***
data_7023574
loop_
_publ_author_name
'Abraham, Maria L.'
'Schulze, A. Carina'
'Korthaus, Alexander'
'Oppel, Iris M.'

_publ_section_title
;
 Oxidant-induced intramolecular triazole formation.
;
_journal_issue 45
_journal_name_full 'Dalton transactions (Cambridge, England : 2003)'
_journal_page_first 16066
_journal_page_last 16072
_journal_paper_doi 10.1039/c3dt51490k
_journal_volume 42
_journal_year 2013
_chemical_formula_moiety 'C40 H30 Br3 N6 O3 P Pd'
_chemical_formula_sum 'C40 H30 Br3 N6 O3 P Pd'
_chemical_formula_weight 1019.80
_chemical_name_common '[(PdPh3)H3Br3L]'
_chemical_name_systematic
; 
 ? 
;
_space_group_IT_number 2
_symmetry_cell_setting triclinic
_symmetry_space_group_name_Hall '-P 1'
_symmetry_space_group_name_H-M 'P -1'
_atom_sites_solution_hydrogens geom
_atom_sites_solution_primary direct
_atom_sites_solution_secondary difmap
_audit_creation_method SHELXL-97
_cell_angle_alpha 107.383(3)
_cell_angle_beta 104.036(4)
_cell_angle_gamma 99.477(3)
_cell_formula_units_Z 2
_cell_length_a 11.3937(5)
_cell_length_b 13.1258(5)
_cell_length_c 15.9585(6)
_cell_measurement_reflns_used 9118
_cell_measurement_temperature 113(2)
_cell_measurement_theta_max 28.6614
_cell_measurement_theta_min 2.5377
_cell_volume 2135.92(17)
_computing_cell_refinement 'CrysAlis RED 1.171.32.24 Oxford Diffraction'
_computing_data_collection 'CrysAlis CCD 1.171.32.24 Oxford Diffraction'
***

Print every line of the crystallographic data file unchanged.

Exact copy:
data_7023574
loop_
_publ_author_name
'Abraham, Maria L.'
'Schulze, A. Carina'
'Korthaus, Alexander'
'Oppel, Iris M.'

_publ_section_title
;
 Oxidant-induced intramolecular triazole formation.
;
_journal_issue 45
_journal_name_full 'Dalton transactions (Cambridge, England : 2003)'
_journal_page_first 16066
_journal_page_last 16072
_journal_paper_doi 10.1039/c3dt51490k
_journal_volume 42
_journal_year 2013
_chemical_formula_moiety 'C40 H30 Br3 N6 O3 P Pd'
_chemical_formula_sum 'C40 H30 Br3 N6 O3 P Pd'
_chemical_formula_weight 1019.80
_chemical_name_common '[(PdPh3)H3Br3L]'
_chemical_name_systematic
; 
 ? 
;
_space_group_IT_number 2
_symmetry_cell_setting triclinic
_symmetry_space_group_name_Hall '-P 1'
_symmetry_space_group_name_H-M 'P -1'
_atom_sites_solution_hydrogens geom
_atom_sites_solution_primary direct
_atom_sites_solution_secondary difmap
_audit_creation_method SHELXL-97
_cell_angle_alpha 107.383(3)
_cell_angle_beta 104.036(4)
_cell_angle_gamma 99.477(3)
_cell_formula_units_Z 2
_cell_length_a 11.3937(5)
_cell_length_b 13.1258(5)
_cell_length_c 15.9585(6)
_cell_measurement_reflns_used 9118
_cell_measurement_temperature 113(2)
_cell_measurement_theta_max 28.6614
_cell_measurement_theta_min 2.5377
_cell_volume 2135.92(17)
_computing_cell_refinement 'CrysAlis RED 1.171.32.24 Oxford Diffraction'
_computing_data_collection 'CrysAlis CCD 1.171.32.24 Oxford Diffraction'